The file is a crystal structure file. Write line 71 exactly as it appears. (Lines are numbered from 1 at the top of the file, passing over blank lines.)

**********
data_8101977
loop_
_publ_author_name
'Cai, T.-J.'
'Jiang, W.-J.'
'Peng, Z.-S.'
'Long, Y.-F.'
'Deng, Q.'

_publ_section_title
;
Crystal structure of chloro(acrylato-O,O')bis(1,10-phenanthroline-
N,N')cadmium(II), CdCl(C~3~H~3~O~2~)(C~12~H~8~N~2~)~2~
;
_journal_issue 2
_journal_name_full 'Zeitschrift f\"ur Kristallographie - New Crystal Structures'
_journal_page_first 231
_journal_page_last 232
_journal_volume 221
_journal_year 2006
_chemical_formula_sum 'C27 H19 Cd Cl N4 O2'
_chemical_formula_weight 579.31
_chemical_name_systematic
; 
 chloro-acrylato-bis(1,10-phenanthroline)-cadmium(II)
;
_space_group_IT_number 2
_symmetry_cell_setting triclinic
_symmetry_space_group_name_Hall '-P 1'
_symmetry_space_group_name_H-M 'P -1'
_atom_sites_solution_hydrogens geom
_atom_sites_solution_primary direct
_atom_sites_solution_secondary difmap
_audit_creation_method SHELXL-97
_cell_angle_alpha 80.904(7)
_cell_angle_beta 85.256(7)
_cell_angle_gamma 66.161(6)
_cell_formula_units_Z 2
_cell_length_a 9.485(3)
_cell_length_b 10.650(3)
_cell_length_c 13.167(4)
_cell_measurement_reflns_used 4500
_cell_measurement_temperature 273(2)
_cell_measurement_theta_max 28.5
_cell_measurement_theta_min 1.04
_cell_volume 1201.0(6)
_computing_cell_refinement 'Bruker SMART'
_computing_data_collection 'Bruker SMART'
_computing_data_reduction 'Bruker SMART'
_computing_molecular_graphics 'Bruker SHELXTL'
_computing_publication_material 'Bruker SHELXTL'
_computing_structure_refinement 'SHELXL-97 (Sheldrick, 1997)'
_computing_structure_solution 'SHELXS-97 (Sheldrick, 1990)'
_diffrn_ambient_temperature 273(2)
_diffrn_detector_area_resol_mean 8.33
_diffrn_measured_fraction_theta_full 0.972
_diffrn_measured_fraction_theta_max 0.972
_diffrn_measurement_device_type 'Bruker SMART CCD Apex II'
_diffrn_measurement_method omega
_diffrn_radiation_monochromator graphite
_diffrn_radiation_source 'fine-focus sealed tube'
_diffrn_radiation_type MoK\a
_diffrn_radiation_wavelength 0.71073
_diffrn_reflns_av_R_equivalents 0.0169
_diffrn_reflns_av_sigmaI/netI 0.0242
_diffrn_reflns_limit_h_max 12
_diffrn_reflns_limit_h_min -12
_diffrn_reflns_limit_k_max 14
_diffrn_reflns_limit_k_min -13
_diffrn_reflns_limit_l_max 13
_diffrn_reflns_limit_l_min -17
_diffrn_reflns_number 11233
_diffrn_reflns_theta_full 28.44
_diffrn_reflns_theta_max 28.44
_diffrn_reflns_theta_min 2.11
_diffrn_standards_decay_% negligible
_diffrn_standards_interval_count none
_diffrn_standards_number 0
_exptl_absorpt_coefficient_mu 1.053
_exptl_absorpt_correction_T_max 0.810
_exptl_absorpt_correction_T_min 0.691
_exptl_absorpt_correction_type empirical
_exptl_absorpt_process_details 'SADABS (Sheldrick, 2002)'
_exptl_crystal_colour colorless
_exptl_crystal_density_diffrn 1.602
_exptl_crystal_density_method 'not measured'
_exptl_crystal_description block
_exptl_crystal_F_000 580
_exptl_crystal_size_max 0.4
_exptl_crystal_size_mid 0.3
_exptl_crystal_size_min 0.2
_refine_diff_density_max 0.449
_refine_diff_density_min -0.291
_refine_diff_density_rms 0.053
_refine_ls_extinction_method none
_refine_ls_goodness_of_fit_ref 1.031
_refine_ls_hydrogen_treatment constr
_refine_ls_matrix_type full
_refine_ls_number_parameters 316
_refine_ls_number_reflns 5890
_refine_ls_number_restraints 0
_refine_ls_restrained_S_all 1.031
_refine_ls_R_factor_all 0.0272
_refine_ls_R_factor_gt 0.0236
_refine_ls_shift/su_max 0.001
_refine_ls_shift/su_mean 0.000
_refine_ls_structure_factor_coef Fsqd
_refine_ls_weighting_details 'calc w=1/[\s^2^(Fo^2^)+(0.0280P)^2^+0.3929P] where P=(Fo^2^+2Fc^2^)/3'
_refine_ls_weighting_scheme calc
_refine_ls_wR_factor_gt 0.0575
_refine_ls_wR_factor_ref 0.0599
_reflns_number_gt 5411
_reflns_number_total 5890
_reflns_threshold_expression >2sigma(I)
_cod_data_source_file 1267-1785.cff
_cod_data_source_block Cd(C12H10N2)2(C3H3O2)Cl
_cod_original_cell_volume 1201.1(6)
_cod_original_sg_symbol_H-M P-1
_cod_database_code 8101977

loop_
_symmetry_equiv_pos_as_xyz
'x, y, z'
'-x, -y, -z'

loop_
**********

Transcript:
_diffrn_reflns_number 11233